A new course, MTSC 301, appeared in the course catalog at St. Mary’s College of Maryland (SMCM) in the spring of 2017. This course is the introduction to materials science, a new minor offered at SMCM that combines physics and chemistry disciplines.
The materials science minor has been a partnership between the physics, chemistry, and biochemistry departments at SMCM. Assistant Professor of Chemistry, Dr. Troy Townsend, submitted the proposal for the materials science minor in the summer of 2015.
According to the course website, materials science is “an interdisciplinary field combining physics (fundamental laws of nature), chemistry (interactions of atoms) and biology (how life interacts with materials) to elucidate the inherent properties of basic and complex systems.” The required course for the minor include general physics or fundamentals of physics I and II, organic chemistry, quantum mechanics, and introduction to materials science.
Dr. Townsend graduated from SMCM in 2007 with degrees in chemistry and biology. He knew his interests were in renewable energy, specifically solar energy. He began looking at Ph.D programs to work with solar energy and found that most of the programs involved chemical engineering, materials science and electrical engineering, but his background was only in chemistry. He ended up pursuing his Ph.D at University California, Davis, where he joined Dr. Frank Osterloh in making nanocrystals that split water into hydrogen gas and oxygen gas when exposed to the sun.
Dr. Townsend says SMCM gave him a foundation in chemistry, but it took him longer to develop the skills needed for materials science on his own. The idea for a materials science major came from his own experiences, “thinking back, if I had an opportunity to get a materials science minor or do research in materials science, I would have absolutely done that. That’s what I had in mind for this, to offer an opportunity for students to get exposed to this new field that St. Mary’s had never offered before because it’s so important to me and to the world to have this ability to take our liberal arts well-rounded ideas and figure out how to apply them to solve problems.”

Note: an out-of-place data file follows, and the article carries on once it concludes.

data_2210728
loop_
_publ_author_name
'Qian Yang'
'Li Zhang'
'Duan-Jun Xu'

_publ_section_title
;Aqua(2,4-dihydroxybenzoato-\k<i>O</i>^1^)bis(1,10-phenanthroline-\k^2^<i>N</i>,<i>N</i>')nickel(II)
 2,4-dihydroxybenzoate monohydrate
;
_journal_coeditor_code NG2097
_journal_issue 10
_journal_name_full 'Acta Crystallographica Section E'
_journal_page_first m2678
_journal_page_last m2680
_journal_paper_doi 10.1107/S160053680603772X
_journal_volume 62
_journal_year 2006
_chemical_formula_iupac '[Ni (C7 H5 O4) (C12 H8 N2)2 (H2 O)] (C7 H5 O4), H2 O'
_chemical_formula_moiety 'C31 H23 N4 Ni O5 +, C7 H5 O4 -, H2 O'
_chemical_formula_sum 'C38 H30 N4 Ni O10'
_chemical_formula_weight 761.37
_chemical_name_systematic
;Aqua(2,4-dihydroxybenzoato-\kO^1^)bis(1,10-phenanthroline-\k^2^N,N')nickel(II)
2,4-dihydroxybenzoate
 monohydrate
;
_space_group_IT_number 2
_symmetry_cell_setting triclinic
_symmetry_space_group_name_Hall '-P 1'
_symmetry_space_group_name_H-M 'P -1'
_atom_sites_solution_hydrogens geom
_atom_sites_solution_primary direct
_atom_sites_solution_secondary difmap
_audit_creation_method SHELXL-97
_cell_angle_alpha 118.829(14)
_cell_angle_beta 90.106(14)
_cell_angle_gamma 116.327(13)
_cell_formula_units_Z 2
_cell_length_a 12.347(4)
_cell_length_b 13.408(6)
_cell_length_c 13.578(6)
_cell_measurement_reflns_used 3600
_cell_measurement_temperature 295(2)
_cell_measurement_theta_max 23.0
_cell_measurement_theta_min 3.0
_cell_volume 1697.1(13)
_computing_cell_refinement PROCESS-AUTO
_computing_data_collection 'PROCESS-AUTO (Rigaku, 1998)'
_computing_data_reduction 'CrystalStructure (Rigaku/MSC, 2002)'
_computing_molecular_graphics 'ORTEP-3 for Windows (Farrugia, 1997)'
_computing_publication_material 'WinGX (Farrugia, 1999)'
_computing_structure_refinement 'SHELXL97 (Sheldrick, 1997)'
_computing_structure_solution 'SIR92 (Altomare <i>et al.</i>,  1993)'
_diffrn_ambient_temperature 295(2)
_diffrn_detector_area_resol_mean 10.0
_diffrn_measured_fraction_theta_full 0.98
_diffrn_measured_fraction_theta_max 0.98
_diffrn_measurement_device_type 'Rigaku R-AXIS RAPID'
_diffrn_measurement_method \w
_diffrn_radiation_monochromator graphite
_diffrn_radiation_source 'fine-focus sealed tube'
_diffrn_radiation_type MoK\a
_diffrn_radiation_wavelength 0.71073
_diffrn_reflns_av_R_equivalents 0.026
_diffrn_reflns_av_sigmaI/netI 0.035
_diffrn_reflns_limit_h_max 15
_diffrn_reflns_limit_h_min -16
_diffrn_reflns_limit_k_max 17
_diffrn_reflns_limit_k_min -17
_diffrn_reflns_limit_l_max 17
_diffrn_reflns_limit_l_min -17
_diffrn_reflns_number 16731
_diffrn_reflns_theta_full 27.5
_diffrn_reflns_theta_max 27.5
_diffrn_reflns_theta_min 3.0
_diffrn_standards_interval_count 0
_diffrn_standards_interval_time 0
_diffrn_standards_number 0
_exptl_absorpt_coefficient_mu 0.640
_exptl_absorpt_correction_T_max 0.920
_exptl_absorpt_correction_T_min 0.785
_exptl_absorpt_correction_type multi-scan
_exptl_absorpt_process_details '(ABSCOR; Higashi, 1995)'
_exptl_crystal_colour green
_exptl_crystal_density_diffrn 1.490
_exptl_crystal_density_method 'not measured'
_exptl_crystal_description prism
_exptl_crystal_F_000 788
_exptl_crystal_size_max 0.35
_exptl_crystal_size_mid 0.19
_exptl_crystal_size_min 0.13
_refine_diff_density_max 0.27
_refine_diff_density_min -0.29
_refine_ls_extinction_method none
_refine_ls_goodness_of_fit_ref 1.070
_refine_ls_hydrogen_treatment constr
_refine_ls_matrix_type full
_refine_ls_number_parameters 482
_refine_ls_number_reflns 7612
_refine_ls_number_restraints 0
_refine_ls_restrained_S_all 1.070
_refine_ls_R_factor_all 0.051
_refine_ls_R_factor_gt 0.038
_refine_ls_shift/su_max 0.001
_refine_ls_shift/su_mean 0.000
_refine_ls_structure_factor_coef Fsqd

Barry Liang was one of two students who graduated in spring 2017 with a minor in materials science. He is currently working towards his Ph.D in bioengineering at University of Maryland, College Park. Liang decided to pursue the materials science minor to “get a better understanding on properties of different materials and how different materials interact with each other.”
Liang worked with Dr. Townsend on his St. Mary’s Project (SMP), which worked on “creating a drug delivery system using biodegradable polymer nanoparticles for cancer therapeutics.” His project focused on using nanoparticles to deliver drugs, which increases the amount of the cancer drug that can reach the target sight.
Liang stated that the minor program could improve by offering more electives, and more “funding for different materials characterization instruments so students can learn how to use them.” He added that a strong materials science program “may attract future prospective students if we have another strong STEM program.”
Dr. Townsend added that with a new materials science minor, he hopes it “will attract students and offer them opportunities that they wouldn’t normally have had.” As for the future of the program, Dr. Townsend hopes that as the minor develops and becomes more popular, “we can hire the faculty to support it and we’ll start offering more classes and other classes to support it.”